It all started on Monday night, when a Q&A audience member asked Joe Hockey why the government was taxing her period. Tampons and pads attract GST, even though they are essential, rather than luxury, items.

A flustered Hockey agreed to ask the states to look into it — just please dear God don’t make him say tampon on television.

“My view is it does sound unfair that GST applies in that area but does not apply to condoms and a range of other, not dissimilar products,” the Treasurer ventured, before generously conceding: “Do I think sanitary products are essential? I think so. I think so.”

The PM weighed into the debate the next day, disagreeing with Hockey, and finding a whole new way to avoid saying the T word.

“I understand there’s long been a push to take the GST off goods, which are one way or another regarded as health products,” Abbott said, before marginalising 50% of voters with the quip: “Joe was asked a question on Q&A by some activists and he said that he had some sympathy with their position.”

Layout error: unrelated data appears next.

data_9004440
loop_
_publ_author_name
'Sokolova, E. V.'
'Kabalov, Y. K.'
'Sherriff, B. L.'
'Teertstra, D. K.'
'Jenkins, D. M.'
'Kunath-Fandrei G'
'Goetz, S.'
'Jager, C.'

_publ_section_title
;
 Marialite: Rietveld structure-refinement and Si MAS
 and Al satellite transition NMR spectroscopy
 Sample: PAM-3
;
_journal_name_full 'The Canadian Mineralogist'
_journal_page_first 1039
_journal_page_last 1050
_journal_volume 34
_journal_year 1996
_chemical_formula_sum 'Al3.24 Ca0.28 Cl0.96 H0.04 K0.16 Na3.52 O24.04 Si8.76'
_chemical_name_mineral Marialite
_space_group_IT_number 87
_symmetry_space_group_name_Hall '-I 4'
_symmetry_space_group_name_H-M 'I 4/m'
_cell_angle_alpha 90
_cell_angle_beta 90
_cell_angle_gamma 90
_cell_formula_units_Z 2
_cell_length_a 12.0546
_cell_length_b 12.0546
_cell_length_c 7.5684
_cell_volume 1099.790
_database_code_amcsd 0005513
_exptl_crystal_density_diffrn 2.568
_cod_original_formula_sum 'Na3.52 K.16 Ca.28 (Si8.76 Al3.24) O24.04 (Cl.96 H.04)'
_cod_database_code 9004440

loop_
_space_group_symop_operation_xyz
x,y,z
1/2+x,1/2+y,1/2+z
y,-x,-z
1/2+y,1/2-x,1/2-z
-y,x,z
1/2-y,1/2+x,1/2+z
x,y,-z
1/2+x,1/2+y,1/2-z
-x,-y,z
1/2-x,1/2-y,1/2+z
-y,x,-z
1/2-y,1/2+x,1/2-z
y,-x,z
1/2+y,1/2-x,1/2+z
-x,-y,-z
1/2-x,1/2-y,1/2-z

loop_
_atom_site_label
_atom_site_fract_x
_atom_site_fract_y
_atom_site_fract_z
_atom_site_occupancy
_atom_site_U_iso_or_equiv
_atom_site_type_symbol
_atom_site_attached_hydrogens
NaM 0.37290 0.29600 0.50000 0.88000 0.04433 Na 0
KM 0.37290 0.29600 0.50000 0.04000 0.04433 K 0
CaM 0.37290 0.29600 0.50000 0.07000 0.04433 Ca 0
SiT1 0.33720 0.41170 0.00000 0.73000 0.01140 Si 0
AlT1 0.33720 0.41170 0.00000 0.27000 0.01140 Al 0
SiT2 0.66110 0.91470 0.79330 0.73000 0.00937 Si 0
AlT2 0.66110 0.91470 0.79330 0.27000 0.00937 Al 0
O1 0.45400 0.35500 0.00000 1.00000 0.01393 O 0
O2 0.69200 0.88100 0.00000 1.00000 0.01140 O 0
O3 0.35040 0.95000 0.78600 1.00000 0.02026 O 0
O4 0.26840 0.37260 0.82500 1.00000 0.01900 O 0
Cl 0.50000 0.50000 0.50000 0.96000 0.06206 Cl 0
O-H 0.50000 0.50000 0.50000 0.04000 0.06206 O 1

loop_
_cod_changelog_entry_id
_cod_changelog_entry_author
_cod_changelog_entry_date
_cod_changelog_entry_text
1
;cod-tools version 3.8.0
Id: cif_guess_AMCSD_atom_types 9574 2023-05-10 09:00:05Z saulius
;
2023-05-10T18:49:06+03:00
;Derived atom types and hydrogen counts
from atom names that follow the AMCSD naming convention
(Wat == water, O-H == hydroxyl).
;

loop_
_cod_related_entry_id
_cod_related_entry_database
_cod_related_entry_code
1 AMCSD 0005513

What was Joe thinking?

Meanwhile over on Sky, Arthur Sinodinos was really keen to talk about tax reform, but less keen on talking about why we were talking about tax reform (although he did explain that Joe Hockey was just “trying to be obliging”).

“In that area”, “health products”, “not dissimilar products” — this is a debate that keeps on giving. Removing the tampon tax would only save women around $10 a year, but watching grown men squirm about periods is priceless.

Peter Fray

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